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Virginia’s ban on same-sex marriage targeted by ACLU
Question of the Day
The ACLU of Virginia on Tuesday announced it will file a federal lawsuit challenging a Virginia constitutional amendment barring same-sex marriage — part of a nationwide effort to revisit marriage rights in states where the issue has seemingly been settled.
Claire Gastanaga, executive director of the American Civil Liberties Union of Virginia, said a team of lawyers will be arguing that the statutes violate the federal constitutional guarantee of equal protection.
Virginia voters in 2006 approved a constitutional amendment that defines marriage as between a man and a woman. Virginia also does not recognize gay marriages performed in other states.
“There is no rational reason for denying these loving couples the freedom to marry and every reason to grant them the same recognition by civil authorities that opposite-sex couples have,” Ms. Gastanaga said.
The ACLU’s announcement is also part of Out for Freedom, a nationwide effort to promote same-sex marriage. It came the same day the group announced lawsuits in Pennsylvania and North Carolina.
The legal actions come after the Supreme Court last month overturned part of the 1996 Defense of Marriage Act, striking down a central provision and ensuring that legally married gay couples will be treated the same as opposite-sex married couples in federal programs. A second opinion essentially struck down California’s 2008 Proposition 8 voter initiative banning gay marriage, but the decision was far more limited, focusing on the lack of legal standing for those arguing to preserve the voter initiative.
Same-sex marriage opponents say that because the court did not take on the issue of gay marriage, the legal action undertaken by the ACLU is overreaching.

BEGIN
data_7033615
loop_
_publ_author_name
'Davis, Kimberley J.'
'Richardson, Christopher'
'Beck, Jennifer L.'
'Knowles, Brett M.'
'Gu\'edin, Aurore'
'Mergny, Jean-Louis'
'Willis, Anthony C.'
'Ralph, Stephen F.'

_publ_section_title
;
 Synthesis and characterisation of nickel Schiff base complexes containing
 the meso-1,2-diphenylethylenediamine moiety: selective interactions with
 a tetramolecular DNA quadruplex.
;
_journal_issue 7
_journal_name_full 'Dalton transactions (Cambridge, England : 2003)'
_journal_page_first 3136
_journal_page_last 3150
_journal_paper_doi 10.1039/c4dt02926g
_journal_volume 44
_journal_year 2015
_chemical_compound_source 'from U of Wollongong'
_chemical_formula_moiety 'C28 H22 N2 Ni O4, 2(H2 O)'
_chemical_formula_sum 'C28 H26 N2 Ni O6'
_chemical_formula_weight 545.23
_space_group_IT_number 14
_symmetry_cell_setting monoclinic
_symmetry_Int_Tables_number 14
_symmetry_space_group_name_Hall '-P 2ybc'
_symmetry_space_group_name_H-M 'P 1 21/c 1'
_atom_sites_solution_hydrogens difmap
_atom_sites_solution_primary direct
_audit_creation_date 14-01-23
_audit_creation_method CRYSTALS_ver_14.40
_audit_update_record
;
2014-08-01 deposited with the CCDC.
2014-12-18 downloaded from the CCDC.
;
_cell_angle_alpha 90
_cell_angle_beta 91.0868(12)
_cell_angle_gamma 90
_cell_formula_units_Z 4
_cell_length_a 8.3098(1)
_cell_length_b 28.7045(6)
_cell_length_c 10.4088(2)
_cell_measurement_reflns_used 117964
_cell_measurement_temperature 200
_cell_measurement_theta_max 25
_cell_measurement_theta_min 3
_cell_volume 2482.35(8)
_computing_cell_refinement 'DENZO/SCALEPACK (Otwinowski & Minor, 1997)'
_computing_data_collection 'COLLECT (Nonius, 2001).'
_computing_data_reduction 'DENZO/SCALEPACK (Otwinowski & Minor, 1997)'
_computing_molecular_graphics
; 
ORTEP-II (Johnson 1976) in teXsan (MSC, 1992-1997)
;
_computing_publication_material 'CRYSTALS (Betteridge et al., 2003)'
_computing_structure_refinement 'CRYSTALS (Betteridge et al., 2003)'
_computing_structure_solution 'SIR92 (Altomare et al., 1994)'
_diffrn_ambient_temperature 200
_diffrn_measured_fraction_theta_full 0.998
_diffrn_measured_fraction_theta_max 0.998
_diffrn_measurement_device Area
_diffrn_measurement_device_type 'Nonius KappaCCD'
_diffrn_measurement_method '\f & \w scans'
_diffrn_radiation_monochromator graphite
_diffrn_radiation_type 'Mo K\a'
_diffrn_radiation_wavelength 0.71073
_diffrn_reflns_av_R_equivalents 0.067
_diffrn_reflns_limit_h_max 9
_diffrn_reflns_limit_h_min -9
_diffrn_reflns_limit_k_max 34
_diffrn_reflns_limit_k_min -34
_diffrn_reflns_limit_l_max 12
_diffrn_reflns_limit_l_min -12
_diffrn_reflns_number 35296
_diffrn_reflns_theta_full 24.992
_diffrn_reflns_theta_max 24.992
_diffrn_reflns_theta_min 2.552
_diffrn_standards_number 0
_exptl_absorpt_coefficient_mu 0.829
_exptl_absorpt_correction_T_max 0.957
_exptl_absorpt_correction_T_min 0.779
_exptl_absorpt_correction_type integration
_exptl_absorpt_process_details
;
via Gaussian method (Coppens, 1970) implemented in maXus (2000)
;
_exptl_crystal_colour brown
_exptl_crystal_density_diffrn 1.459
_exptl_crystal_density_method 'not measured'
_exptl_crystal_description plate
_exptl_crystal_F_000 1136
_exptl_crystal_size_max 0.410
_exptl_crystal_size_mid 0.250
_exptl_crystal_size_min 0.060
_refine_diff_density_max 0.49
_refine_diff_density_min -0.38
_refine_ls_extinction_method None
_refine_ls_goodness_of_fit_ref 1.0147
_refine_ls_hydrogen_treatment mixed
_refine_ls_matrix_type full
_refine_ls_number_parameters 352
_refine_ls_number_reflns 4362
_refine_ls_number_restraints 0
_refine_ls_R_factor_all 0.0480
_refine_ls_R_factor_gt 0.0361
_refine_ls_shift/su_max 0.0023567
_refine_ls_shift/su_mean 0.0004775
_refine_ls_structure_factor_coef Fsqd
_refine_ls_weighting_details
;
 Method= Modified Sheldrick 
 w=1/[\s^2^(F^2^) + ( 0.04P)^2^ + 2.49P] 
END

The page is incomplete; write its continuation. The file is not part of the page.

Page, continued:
“Those that wanted to push Proposition 8 and [the Defense of Marriage Act] made attempts to get the court to say same-sex marriage should be a constitutional right in all 50 states,” said Victoria Cobb, president of the Family Foundation. “While they certainly made gains, they did not get the fundamental right in all 50 states.”
The constitutional amendment in Virginia passed 57 percent to 43 percent, and while opponents each year attempt to repeal it, Ms. Cobb said, “They fail abysmally.”
“In Virginia, we have elections essentially every other year, and Virginia has continued to elect candidates who support the constitutional state amendment,” Ms. Cobb said. “Virginia is very clear on who it is electing.”
James Parrish, executive director of Equality Virginia, said they believe recent surveys show the issue isn’t getting the majority to support gay marriage, but spreading the message among lawmakers.
“Polls that we’ve seen for Virginia show a majority do support marriage equality now. A majority of the House of Delegates does not, and that is a starting point for repealing the marriage amendment and marriage laws,” Mr. Parrish said. “We see a marriage overhaul happening in Virginia either through litigation or happening through Virginia voters. We’ll see which comes first.”
He said his organization would help the ACLU’s cause by collecting personal stories from Virginia couples and families with a stake in the freedom to marry effort.
Same-sex marriage remains a divisive issue in Virginia, where the candidates in this year’s governor’s race varied widely in their public statements after the Supreme Court’s decision.
Democratic candidate Terry McAuliffe called the ruling one that “moves our nation in the right direction.” Attorney General Kenneth T. Cuccinelli II, the Republican candidate, said he would “continue to defend the will of the people of Virginia, an overwhelming majority of whom voted to protect the definition of traditional marriage under Virginia’s Constitution.”
© Copyright 2014 The Washington Times, LLC. Click here for reprint permission.
About the Author
Meredith Somers is a Metro reporter for The Washington Times. She can be reached at email@example.com.
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